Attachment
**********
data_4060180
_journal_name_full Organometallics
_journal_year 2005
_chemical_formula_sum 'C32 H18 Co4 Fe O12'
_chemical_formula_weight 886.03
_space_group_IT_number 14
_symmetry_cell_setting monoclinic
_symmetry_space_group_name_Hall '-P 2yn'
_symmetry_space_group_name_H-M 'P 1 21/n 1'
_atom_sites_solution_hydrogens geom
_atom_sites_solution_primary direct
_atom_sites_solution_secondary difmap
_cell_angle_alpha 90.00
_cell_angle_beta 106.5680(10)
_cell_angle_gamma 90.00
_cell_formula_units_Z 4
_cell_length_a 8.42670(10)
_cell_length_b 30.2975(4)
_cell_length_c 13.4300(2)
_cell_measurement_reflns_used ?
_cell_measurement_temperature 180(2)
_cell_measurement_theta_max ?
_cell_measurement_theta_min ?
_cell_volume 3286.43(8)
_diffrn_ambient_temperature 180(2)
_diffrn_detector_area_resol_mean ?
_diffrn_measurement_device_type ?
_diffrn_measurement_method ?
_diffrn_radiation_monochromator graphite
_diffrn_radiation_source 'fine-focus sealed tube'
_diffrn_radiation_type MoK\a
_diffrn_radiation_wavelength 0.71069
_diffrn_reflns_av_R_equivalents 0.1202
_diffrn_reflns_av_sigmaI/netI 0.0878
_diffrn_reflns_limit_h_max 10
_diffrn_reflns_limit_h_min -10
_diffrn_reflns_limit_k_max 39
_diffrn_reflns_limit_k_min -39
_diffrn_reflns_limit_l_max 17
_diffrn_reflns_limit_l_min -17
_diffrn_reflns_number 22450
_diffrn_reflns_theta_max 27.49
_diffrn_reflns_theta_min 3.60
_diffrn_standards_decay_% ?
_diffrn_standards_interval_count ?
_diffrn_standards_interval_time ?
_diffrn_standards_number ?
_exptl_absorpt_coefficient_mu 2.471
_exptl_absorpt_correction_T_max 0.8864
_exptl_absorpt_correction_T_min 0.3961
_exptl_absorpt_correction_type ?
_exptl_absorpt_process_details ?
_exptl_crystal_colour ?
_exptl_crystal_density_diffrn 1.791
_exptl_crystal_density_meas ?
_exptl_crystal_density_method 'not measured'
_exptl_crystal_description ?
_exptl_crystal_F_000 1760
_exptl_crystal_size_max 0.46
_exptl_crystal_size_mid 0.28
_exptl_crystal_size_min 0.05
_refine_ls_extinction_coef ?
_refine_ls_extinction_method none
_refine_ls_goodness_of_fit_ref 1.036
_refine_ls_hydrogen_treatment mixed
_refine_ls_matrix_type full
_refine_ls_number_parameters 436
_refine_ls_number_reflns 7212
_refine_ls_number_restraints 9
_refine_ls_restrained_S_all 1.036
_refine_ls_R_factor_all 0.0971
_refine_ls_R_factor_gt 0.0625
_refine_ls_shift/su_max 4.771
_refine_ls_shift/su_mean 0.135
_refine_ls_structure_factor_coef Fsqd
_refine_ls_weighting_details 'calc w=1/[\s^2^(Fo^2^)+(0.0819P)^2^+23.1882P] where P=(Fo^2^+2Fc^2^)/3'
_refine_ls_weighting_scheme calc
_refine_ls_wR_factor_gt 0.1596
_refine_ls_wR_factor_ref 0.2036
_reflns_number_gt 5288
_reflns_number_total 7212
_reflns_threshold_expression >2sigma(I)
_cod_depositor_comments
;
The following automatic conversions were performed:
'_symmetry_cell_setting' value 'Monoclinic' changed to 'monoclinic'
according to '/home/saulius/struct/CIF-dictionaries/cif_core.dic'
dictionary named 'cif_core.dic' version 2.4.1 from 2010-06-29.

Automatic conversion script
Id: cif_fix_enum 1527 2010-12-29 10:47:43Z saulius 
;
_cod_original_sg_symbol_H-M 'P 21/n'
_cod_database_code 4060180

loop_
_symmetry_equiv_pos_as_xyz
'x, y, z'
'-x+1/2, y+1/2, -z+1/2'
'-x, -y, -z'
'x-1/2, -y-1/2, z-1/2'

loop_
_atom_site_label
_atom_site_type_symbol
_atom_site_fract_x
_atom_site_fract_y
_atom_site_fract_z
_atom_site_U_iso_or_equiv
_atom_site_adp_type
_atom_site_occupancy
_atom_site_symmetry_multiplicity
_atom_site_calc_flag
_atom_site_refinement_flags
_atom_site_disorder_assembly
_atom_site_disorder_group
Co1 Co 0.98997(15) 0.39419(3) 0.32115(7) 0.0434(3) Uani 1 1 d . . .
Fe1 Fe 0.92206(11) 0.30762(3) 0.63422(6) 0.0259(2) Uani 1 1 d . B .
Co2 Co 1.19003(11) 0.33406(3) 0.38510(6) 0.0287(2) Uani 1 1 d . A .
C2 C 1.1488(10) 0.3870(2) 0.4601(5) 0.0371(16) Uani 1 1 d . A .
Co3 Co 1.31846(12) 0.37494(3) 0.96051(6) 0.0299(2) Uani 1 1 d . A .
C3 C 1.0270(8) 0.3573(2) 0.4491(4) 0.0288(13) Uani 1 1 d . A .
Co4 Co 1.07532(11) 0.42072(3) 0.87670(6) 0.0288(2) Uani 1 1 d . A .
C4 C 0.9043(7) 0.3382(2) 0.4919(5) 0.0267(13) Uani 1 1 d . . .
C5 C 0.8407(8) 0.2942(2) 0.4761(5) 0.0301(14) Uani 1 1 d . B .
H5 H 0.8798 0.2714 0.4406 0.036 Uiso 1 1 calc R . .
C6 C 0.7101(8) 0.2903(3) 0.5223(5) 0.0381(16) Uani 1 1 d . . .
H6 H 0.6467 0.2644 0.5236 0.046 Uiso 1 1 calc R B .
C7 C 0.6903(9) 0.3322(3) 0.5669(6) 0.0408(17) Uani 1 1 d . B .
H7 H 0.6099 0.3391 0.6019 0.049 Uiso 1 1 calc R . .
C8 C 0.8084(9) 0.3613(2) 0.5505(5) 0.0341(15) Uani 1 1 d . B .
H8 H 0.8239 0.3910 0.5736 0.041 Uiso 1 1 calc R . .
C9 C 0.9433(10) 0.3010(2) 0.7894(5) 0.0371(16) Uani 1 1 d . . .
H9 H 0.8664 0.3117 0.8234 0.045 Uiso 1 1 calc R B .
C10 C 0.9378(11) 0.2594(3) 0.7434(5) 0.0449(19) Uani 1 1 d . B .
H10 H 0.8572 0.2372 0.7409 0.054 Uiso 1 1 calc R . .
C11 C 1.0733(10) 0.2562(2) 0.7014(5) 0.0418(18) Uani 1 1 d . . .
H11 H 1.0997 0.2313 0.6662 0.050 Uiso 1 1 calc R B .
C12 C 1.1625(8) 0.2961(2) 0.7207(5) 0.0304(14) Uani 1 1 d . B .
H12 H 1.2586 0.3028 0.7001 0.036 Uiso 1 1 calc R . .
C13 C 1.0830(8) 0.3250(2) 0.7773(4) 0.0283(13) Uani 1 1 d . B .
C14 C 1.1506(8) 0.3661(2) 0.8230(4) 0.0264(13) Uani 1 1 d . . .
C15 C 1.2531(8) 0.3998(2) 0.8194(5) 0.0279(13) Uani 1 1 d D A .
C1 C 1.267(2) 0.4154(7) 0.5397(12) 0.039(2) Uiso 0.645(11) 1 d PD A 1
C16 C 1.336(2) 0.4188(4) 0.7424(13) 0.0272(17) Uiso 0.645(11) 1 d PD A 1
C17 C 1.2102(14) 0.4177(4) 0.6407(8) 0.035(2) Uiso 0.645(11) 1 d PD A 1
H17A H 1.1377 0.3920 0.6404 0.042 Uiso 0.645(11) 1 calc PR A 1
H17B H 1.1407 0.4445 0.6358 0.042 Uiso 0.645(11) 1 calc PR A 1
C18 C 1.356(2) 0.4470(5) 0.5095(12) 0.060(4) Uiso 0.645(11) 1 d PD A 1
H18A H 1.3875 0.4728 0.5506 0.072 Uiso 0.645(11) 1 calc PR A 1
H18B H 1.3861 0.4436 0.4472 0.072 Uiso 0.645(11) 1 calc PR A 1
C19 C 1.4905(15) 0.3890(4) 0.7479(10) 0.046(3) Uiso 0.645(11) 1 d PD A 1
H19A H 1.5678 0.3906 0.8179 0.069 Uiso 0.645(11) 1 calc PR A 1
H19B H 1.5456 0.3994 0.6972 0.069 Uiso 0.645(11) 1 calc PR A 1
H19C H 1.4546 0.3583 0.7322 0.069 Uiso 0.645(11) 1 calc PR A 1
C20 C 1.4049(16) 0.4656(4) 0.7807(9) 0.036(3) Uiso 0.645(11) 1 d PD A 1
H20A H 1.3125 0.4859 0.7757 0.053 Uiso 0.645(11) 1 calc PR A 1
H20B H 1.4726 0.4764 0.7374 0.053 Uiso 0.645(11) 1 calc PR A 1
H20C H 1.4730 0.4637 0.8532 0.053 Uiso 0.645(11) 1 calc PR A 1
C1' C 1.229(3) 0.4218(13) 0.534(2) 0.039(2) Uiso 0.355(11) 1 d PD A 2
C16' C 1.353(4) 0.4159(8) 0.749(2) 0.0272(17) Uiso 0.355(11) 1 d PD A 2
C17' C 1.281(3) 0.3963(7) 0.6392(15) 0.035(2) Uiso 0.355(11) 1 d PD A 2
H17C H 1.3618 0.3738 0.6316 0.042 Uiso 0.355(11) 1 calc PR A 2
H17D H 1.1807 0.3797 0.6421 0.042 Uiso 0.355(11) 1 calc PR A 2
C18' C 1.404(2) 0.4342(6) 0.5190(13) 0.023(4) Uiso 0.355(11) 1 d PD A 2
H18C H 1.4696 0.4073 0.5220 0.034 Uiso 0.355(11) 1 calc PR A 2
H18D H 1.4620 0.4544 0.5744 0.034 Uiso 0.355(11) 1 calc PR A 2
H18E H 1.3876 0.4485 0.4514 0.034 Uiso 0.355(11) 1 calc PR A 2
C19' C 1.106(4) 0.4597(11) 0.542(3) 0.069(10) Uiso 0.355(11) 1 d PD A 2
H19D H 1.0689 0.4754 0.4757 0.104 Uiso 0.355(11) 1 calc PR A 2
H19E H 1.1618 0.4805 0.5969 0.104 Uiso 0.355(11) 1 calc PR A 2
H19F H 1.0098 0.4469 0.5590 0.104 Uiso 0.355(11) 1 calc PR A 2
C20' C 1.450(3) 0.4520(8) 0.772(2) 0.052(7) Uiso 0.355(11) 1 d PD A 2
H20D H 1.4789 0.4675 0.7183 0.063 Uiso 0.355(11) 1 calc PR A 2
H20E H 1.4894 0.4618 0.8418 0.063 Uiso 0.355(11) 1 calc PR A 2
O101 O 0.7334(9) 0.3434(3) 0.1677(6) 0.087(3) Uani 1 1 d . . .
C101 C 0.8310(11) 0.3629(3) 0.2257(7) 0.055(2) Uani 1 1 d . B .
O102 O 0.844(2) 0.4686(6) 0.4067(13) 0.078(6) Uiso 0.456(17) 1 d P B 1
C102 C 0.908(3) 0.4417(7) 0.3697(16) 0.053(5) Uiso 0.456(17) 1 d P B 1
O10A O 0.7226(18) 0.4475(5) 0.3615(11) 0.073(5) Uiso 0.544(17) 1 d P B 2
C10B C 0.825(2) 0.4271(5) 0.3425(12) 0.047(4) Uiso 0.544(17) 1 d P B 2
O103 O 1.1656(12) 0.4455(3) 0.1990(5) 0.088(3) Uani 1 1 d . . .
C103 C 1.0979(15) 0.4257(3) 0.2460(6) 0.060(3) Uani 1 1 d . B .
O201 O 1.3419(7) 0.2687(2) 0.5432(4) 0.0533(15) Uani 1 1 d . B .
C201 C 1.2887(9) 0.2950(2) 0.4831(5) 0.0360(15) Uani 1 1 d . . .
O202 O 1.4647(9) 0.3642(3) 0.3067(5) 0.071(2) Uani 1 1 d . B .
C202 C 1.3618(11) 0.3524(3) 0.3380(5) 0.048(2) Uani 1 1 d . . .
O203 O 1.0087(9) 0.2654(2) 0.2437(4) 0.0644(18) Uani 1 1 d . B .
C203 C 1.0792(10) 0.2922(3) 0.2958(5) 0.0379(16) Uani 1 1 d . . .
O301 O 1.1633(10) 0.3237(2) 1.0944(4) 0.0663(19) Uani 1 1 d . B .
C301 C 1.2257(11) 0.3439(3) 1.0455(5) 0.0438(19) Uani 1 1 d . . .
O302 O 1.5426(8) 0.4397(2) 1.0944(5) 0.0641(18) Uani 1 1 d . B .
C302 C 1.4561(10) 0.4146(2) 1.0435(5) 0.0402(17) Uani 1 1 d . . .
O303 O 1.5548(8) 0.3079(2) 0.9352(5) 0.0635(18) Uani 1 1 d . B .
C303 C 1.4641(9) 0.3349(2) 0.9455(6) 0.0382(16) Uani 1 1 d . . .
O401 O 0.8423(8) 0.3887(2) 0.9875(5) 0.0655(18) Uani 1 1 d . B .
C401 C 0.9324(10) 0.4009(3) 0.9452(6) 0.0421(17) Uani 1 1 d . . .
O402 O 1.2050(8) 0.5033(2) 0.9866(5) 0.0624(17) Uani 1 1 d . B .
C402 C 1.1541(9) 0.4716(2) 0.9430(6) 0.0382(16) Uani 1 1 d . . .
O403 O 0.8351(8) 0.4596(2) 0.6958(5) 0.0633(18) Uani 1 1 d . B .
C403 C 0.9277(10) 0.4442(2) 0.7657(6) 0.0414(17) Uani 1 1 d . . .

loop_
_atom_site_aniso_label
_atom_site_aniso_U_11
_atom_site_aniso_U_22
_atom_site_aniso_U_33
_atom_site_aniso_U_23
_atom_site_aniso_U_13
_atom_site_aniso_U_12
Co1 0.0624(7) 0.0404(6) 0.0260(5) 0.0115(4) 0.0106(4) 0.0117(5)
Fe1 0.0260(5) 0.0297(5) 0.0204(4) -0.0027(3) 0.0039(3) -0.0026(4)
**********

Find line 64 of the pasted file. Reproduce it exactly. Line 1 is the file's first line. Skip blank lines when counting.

_refine_ls_goodness_of_fit_ref 1.036